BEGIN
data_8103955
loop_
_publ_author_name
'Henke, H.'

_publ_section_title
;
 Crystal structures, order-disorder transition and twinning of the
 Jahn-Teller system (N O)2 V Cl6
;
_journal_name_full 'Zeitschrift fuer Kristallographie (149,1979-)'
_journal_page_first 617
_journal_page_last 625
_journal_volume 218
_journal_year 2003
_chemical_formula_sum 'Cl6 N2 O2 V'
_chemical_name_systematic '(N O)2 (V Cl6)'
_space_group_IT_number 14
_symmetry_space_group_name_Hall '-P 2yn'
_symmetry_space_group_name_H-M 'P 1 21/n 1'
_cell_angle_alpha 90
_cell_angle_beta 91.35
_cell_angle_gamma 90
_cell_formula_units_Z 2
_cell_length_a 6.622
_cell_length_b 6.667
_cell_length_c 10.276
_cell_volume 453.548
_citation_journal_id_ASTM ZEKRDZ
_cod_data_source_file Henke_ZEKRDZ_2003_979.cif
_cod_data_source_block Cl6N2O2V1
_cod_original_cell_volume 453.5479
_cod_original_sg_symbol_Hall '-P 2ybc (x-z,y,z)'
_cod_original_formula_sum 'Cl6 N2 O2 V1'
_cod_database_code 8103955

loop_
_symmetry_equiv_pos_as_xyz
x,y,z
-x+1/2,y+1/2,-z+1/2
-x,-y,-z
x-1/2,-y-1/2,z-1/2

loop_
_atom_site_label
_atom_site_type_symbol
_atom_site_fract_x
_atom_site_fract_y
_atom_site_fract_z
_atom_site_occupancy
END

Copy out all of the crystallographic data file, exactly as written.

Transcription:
data_8103955
loop_
_publ_author_name
'Henke, H.'

_publ_section_title
;
 Crystal structures, order-disorder transition and twinning of the
 Jahn-Teller system (N O)2 V Cl6
;
_journal_name_full 'Zeitschrift fuer Kristallographie (149,1979-)'
_journal_page_first 617
_journal_page_last 625
_journal_volume 218
_journal_year 2003
_chemical_formula_sum 'Cl6 N2 O2 V'
_chemical_name_systematic '(N O)2 (V Cl6)'
_space_group_IT_number 14
_symmetry_space_group_name_Hall '-P 2yn'
_symmetry_space_group_name_H-M 'P 1 21/n 1'
_cell_angle_alpha 90
_cell_angle_beta 91.35
_cell_angle_gamma 90
_cell_formula_units_Z 2
_cell_length_a 6.622
_cell_length_b 6.667
_cell_length_c 10.276
_cell_volume 453.548
_citation_journal_id_ASTM ZEKRDZ
_cod_data_source_file Henke_ZEKRDZ_2003_979.cif
_cod_data_source_block Cl6N2O2V1
_cod_original_cell_volume 453.5479
_cod_original_sg_symbol_Hall '-P 2ybc (x-z,y,z)'
_cod_original_formula_sum 'Cl6 N2 O2 V1'
_cod_database_code 8103955

loop_
_symmetry_equiv_pos_as_xyz
x,y,z
-x+1/2,y+1/2,-z+1/2
-x,-y,-z
x-1/2,-y-1/2,z-1/2

loop_
_atom_site_label
_atom_site_type_symbol
_atom_site_fract_x
_atom_site_fract_y
_atom_site_fract_z
_atom_site_occupancy